Regardless of job satisfaction, many employees report not being engaged or motivated at work. When employees are feeling burnt out, unappreciated, or just not connected to their company’s mission, they frequently become less productive or seek out other work—two things that can negatively impact a business’ bottom line.
Managers, however, can play a key role in countering this lack of connection. During this EdgeUp webinar, Vicki Kampmeier with WSB’s Center for Professional and Executive Development shares strategies for keeping employees engaged, motivated, and performing at their best.
Here are five things managers can start doing today:
Ask employees for their feedback
This signals to the employee that their words and feelings matter. Employee feedback can also unearth insights to streamline processes, help keep work on track, and allow for real-time coaching. “Make the art of giving and receiving feedback your superpower,” Kampmeier says. “You have to get comfortable with that.”
Engage employees in setting individual and company goals
There’s frequently a trickle-down effect when it comes to goal-setting; the company outlines a strategy, which dictates the goals of managers, which then dictates the goals of employees. To increase engagement and buy-in, Kampmeier suggests allowing employees to help shape both individual and company goals. “When employees feel like they’re part of that conversation, they’re willing to put in the extra effort,” she says.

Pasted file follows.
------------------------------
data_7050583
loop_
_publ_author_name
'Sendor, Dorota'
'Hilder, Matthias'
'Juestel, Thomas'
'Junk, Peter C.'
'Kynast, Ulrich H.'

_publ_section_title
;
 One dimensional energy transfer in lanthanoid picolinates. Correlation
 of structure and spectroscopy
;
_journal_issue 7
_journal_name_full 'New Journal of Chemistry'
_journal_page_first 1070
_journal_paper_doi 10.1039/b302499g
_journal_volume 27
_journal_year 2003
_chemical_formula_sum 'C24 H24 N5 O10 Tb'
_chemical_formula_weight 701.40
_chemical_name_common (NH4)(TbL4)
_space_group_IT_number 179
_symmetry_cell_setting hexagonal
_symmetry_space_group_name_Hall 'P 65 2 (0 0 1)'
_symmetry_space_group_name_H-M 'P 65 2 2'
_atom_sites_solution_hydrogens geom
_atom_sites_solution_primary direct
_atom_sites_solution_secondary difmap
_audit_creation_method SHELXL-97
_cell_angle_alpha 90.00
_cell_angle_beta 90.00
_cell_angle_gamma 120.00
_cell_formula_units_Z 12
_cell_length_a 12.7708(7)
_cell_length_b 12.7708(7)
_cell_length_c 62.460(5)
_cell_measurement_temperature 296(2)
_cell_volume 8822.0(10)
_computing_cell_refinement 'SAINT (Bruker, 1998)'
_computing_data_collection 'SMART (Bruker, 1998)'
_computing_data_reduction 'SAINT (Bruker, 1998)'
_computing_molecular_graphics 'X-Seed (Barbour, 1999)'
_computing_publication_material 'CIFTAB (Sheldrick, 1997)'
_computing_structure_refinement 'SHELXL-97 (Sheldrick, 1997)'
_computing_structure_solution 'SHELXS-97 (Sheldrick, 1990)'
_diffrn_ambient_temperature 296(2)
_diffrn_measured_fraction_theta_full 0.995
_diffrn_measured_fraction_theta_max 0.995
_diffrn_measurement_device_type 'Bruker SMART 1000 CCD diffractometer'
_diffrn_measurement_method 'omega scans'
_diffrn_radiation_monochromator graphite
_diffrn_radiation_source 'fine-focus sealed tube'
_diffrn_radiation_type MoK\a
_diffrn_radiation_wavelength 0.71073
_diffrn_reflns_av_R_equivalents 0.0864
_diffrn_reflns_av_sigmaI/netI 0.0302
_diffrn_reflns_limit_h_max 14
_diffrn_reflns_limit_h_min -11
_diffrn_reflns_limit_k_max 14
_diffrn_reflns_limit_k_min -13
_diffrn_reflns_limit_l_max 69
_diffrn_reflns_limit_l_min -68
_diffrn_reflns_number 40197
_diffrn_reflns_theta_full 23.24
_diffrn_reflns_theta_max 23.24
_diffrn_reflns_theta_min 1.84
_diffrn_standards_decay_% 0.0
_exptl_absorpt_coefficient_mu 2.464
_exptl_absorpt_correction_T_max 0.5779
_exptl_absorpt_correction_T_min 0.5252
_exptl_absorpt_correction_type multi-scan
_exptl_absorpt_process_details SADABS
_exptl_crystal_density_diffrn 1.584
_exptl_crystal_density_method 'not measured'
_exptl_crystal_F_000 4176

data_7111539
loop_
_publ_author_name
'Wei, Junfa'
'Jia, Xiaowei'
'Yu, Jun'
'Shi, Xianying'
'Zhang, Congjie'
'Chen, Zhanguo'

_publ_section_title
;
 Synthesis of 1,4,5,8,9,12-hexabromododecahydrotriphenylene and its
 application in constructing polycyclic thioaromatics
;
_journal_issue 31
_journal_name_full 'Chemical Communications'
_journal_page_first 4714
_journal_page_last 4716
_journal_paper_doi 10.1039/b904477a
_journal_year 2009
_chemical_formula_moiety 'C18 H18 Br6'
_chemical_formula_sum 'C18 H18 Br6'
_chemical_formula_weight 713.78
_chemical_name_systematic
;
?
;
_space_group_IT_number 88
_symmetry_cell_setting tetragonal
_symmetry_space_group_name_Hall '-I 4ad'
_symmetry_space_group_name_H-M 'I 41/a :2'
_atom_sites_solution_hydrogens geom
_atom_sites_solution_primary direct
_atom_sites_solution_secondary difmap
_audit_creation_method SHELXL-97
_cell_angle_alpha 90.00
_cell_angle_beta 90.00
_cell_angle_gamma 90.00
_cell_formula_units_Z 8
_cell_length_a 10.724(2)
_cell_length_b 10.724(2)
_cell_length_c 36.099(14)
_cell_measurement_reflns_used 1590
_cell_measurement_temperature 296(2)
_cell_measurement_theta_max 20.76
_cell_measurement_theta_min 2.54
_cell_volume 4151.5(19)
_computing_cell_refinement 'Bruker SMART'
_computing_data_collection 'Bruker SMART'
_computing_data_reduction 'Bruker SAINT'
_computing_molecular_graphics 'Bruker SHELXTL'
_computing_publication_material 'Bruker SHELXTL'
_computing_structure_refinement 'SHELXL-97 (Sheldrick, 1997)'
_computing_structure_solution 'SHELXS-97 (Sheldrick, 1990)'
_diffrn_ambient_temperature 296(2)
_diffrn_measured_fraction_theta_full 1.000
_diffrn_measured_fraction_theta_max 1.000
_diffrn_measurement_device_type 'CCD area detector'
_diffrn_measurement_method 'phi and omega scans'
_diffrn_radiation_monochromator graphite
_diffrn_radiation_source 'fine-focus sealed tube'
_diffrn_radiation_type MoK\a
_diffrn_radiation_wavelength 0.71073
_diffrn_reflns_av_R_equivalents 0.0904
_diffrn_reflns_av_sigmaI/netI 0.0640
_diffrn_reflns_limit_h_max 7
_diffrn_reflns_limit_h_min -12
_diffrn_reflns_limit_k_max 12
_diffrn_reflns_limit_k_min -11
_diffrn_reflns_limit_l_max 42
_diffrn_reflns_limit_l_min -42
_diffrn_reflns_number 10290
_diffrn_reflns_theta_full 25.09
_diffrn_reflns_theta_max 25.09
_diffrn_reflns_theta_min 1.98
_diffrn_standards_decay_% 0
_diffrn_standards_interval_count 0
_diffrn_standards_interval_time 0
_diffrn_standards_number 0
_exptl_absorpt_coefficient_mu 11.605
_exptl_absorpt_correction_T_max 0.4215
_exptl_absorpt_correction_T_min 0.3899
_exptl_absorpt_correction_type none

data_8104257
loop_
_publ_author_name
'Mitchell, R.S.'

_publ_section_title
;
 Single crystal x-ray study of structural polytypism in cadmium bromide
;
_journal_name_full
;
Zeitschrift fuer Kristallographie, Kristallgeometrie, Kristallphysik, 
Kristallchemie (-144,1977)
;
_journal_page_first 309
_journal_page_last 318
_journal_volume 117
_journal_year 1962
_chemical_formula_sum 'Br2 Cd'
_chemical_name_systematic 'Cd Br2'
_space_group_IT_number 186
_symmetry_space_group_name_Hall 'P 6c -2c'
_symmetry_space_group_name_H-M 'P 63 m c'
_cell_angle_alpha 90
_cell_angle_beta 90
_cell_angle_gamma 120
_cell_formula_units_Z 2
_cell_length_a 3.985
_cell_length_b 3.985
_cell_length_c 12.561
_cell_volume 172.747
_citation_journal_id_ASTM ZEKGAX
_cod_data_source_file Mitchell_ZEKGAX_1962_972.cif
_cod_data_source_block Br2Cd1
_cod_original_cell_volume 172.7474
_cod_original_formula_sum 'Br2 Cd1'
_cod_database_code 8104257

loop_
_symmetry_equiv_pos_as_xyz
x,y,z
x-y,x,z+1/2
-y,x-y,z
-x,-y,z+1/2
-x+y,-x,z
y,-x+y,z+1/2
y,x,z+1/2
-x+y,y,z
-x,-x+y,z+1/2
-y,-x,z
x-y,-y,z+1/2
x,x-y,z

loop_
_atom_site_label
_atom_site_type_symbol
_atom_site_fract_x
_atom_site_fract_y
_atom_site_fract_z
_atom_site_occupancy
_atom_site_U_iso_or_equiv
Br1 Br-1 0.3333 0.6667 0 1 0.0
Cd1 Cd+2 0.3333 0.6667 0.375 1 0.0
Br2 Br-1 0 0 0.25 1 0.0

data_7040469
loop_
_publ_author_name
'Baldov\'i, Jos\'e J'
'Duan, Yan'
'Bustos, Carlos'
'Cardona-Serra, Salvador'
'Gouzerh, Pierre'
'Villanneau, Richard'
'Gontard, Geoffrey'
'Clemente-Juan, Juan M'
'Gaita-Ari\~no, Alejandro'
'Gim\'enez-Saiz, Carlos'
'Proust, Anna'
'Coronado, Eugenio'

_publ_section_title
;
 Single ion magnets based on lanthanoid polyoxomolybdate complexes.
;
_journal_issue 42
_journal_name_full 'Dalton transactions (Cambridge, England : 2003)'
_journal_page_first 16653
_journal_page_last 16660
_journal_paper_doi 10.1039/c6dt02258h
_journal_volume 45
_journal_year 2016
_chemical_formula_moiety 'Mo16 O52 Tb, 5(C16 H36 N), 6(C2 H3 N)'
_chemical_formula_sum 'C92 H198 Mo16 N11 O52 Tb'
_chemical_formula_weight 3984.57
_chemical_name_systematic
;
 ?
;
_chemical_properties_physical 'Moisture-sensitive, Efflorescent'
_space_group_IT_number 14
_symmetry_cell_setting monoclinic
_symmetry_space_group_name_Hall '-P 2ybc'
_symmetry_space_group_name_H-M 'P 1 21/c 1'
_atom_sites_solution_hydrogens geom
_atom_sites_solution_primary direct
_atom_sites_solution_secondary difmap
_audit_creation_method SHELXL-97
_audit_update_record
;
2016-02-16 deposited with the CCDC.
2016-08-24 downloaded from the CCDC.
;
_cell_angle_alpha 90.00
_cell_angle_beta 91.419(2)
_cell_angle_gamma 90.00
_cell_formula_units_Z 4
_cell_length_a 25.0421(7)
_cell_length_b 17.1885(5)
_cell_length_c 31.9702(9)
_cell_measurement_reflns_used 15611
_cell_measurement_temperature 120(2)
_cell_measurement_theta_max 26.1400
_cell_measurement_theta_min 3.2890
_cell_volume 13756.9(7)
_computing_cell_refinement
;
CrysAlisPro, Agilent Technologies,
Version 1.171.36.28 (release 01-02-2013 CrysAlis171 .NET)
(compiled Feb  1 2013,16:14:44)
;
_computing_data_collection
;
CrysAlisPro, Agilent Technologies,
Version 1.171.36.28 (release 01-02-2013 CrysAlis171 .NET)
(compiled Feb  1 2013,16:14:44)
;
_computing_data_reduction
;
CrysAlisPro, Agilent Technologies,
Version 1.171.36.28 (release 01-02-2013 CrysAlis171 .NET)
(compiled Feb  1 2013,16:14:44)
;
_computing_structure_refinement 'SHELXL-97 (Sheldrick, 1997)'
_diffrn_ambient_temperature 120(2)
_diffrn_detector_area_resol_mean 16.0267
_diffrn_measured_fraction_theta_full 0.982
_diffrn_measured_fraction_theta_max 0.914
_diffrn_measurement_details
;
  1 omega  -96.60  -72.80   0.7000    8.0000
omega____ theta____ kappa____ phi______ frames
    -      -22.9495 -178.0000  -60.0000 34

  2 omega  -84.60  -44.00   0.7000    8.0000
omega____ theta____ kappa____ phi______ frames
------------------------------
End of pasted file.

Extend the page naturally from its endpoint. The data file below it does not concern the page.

Let employees know you care
Caring is much more than just thanking employees for their work (although it’s a great thing to do). It requires going deeper and leading with empathy. “Caring about employees means genuinely listening to their feedback, providing them options and alternatives with choosing how they want to work, and allowing them to make decisions,” Kampmeier says.
Transparency produces trust, and trust is critical to the success of any manager-employee relationship. Sharing information also provides clarity to employees and an assurance they’re on the right track. Adds Kampmeier: “When employees feel out of the loop, they become uncertain. And the more uncertainty they feel, the less motivated they are.”
Learn what makes each employee tick
Learning about each employee’s specific personality type can be a great way to increase motivation by playing to an employee’s strengths. Personality tests and assessments, such as DiSC or Myers-Briggs, can help with this effort. “They offer valuable insights that can be leveraged for growth, motivation, and alignment,” says Kampmeier.
Vicki Kampmeier is a results-oriented leader with over 30 years of leadership experience in operational and human resource roles for a Fortune 1000 company. Her career has been guided by her devotion to helping others tap into their full potential. She started her own consulting practice, Katalyst Coaching and Consulting, in 2018 to focus on her passions of coaching and leadership development training. Kampmeier has also served as an instructor at the Wisconsin School of Business Center for Professional and Executive Development since 2019.